Mon, Jan 14, 2008 - Page 3 News List

Election fallout: Green Party stays upbeat despite poor performance


The legislative election resulted in none of the smaller parties winning a legislator-at-large seat, which could be harmful to Taiwan's environmental awareness, members of the Green Party Taiwan (GPT) said.

The party received a mere 0.6 percent of votes.

"Taiwan's political polarization between the two main parties squeezes out smaller parties," said former policy advisor to the president Peter Ng (黃文雄), who has been an avid supporter of the GPT since it was founded.

However, environmentalists and political analysts said that although amid the political mud slinging important topics like environmental protection are largely neglected, there are signs that these issues are receiving increasing public attention.

One reason for the GPT's disappointing performance was its relatively recent formation, analysts said.


"The GPT is a `metropolitan party' -- while its ideology is impressive, it is only supported by people in cities," Academia Sinica political scientist Lin Jih-wen (林繼文) said.

Liao Da-chi (廖達琪), a National Sun Yat-sen University political science professor, said that, "the GPT appeals mostly to young people; however that group may have low levels of voter participation."

But despite the current situation environmentalists did not think the outlook for GPT and other "small parties with a mission and passion" was bleak.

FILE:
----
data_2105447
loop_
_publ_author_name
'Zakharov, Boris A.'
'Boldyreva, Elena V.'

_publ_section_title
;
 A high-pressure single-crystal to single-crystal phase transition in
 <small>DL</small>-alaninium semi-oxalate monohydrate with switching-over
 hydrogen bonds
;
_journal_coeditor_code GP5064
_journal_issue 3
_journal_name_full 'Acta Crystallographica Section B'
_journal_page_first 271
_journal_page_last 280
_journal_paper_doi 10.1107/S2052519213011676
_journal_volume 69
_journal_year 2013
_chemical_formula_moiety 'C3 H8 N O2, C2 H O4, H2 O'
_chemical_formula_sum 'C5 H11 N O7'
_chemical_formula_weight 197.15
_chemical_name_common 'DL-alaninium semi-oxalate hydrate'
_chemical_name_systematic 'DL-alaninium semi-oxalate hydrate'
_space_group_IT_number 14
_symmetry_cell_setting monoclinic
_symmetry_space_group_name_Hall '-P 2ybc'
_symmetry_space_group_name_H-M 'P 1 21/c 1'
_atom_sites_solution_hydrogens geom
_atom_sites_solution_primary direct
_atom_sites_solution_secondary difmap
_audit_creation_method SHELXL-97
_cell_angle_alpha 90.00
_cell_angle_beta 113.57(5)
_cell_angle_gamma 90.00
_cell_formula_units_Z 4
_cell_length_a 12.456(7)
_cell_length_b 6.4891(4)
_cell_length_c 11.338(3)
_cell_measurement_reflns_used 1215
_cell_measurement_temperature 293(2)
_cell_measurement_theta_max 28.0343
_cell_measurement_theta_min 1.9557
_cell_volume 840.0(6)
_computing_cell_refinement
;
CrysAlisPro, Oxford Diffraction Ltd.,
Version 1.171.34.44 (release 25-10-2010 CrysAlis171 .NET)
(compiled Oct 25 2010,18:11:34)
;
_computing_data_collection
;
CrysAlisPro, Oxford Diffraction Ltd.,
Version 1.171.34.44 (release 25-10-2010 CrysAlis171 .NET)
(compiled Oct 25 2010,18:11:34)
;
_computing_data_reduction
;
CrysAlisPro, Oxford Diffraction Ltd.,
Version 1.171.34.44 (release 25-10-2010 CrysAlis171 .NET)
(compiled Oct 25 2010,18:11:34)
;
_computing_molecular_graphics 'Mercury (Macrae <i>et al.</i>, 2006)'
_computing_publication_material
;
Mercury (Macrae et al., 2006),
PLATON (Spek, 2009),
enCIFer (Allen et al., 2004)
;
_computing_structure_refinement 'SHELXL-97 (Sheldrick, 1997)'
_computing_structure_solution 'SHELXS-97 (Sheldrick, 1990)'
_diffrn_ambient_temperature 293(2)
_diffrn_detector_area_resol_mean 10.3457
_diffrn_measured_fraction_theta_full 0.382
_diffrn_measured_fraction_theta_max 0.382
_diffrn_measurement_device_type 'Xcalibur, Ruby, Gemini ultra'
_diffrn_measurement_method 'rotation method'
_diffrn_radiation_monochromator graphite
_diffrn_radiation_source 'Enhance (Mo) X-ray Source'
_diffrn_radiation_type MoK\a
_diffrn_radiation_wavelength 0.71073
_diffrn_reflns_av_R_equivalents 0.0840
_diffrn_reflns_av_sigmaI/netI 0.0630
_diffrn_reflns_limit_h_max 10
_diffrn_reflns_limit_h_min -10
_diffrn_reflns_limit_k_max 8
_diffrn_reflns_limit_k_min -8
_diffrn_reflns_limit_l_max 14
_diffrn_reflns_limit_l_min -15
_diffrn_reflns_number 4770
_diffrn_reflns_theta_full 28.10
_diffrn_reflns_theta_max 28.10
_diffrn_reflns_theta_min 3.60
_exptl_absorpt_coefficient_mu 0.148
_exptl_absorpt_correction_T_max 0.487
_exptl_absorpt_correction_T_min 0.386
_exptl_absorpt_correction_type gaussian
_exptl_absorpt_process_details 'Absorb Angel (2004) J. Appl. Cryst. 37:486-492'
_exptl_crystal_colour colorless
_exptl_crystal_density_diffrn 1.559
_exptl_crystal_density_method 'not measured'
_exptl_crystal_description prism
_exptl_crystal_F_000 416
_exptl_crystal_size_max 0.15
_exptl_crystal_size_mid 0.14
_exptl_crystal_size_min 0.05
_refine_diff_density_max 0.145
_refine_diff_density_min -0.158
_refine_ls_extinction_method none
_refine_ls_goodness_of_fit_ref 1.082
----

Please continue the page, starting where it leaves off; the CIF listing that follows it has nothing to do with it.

GPT secretary-general Pan Han-shen (潘翰聲) said the fact that many people asked for the party's campaign flyers showed that fighting climate change and saving the environment were receiving increasing attention.

starting small

"While it is true that the GPT is a `city party,' one must bear in mind that all alternative parties -- including the Democratic Progressive Party (DPP) -- started in cities with small groups of supporters," Ng said.

Ng said that while he was not worried by the GPT's fate, since parties took time to mature and be accepted, it was worrying that the KMT had won by such a big margin.

System reform may be necessary to remove institutional barriers for small parties to enter the legislature and widen the nation's narrow political spectrum, he said.

"The 5 percent benchmark is high for starting parties; the 60,000 people who voted for the GPT had their votes unfairly represented, unlike, say, Aboriginal voters or those in smaller counties like Kinmen, which has fewer than 30,000 voters," he said.

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